sending

Amazing Jesus

Sixth Sunday after Pentecost
Fourteenth Sunday in Ordinary Time

2 Corinthians 12: 2-10
Mark 6: 1-13

Things move quickly in the gospel of Mark. There is hardly enough time to even grab a bite to eat (3:20, 6:31). Reading from Mark now, with its piling up of events one upon the other, is perhaps counter-intuitive to our summer in the Northern Hemisphere when we try to slow our lives down to take advantage of the (hopefully) more pleasant weather. Read more

Show Us the Way

Acts 10:44-48
1 John 4:7-10 OR 1 John 5:1-6
John 15:9-17

(The following lectionary reflection was published in bLOGOS three years ago, commenting on the same gospel text. Except for a few minor alterations, it appears as it did then. The photo is of Rutilo Grande.)

On March 12, 1977, Fr. Rutilio Grande, SJ, and two companions were assassinated as they drove toward evening mass through the fields near El Paisnal, El Salvador. Fr. Grande knew where he was going. Read more

The Holy One of God

Fourth Sunday after Epiphany
Fourth Sunday in Ordinary Time

Deuteronomy 18:15-20
I Corinthians 8:1-13 OR I Corinthians 7:32-35
Mark 1:21-28

Here we are, halfway through this Epiphany season. In perusing through some of the Revised Common lectionary texts I noticed for the first time that we, the church, spend nearly this entire seven week season of Epiphany in the first chapter of Mark’s gospel. For a gospel that is very much about being on the move – forty times in sixteen chapters the Greek word for immediately/at once/then occurs – this seems counterintuitive.

It is not, though, if we consider that Epiphany is the season for the church to try and get its head and heart and life around just who Jesus is and what is the good news he heralds and (spoiler alert!) is. It’s all there in the first chapter of Mark, so it is here we sit and ponder for a while. Read more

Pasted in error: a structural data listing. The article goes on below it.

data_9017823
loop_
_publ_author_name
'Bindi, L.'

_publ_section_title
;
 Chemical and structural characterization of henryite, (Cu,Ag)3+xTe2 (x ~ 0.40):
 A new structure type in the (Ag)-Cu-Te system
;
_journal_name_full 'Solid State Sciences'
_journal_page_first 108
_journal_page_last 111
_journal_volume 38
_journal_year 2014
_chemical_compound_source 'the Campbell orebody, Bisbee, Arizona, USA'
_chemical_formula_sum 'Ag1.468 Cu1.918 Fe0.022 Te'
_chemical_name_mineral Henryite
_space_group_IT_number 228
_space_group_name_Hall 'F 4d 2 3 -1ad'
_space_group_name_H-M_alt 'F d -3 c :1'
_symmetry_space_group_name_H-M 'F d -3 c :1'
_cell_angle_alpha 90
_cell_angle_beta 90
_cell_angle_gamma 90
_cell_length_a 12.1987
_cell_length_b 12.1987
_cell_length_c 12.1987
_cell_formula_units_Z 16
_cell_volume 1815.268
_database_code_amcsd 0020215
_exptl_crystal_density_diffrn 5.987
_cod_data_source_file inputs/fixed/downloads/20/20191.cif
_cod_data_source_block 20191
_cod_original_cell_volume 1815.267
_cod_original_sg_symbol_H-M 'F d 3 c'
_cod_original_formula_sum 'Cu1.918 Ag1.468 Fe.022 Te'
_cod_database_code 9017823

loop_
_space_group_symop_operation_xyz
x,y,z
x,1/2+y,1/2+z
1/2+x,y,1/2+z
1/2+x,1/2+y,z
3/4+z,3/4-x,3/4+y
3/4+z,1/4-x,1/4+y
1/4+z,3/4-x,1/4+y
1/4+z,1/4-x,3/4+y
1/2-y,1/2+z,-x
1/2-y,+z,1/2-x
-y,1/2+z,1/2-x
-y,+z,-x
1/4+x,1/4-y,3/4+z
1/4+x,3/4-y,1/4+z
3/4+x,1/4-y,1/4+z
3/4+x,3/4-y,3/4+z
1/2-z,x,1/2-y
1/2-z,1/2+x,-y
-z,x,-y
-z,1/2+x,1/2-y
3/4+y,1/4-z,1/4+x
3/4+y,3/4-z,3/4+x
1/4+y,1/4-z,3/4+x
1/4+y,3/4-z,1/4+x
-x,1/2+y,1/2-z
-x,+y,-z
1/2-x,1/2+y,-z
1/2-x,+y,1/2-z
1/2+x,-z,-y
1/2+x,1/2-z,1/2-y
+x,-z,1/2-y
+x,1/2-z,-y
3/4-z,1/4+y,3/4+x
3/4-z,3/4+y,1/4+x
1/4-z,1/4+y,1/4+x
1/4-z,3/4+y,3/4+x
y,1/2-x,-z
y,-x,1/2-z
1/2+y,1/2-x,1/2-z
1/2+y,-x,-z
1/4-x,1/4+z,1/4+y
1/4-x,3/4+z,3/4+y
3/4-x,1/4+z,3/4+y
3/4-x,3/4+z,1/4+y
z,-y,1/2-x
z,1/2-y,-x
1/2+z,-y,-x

Signposts and Seeds

Tenth Sunday after Pentecost

Exodus 1:8-2:10
Psalm 124
Romans 12:1-8
Matthew 16:13-20

This week’s comments are pointings and plantings rather than a single extended reflection. My focus is on Matthew 16, but first a word about the other readings.

Rene Girard’s seminal insights, as well as those of his able interpreters (and critics) provide a profound context for the lectionary passages of the day. It is worth wrestling with how these insights shine light on parts of the texts that can be overlooked in more conventional readings: seeing through the “official” policy of “justified,” veiled violence by telling the story from the perspective of victim; turning “the logic of sacred violence” and blood sacrifice on its head, unveiling God’s revelation of Christ’s atonement and the witness of the Church as “living sacrifice.” Psalm 124 then becomes testimony. (Athanasius says that most Scripture speaks to us; the Psalms speak for us).

If it had not been the Lord who was on our side…Our help is in the name of the Lord, who made heaven and earth.

Now some signposts and seeds from Matthew 16: Read more

Consecrated


Jeremiah 1: 4-10, Psalm 71: 1-6, Hebrews 12: 18-29, Luke 13: 10-17

God is on the move in the texts for this coming Sunday. In Jeremiah we find God calling, commanding, reassuring. In Hebrews there is a whole lot of shaking going on, “so that what cannot be shaken may remain.” Luke finds Jesus healing and shaming. We are about half way through the longest season of our Christian year, the Season After Pentecost. It is the season when the church, having marked the life, death, resurrection and ascension of Jesus and its calling by the gift of the Holy Spirit – we have now, in other words, all that we need to be Christ’s Body in and for the world – is to be about its ever deepening discipleship. This part of this long season, however, at least in the Northern Hemisphere, coincides with the dog days of summer. Perhaps the wake up call in these texts is perfect timing. God will do what God will do. God is up to what God is up to. Read more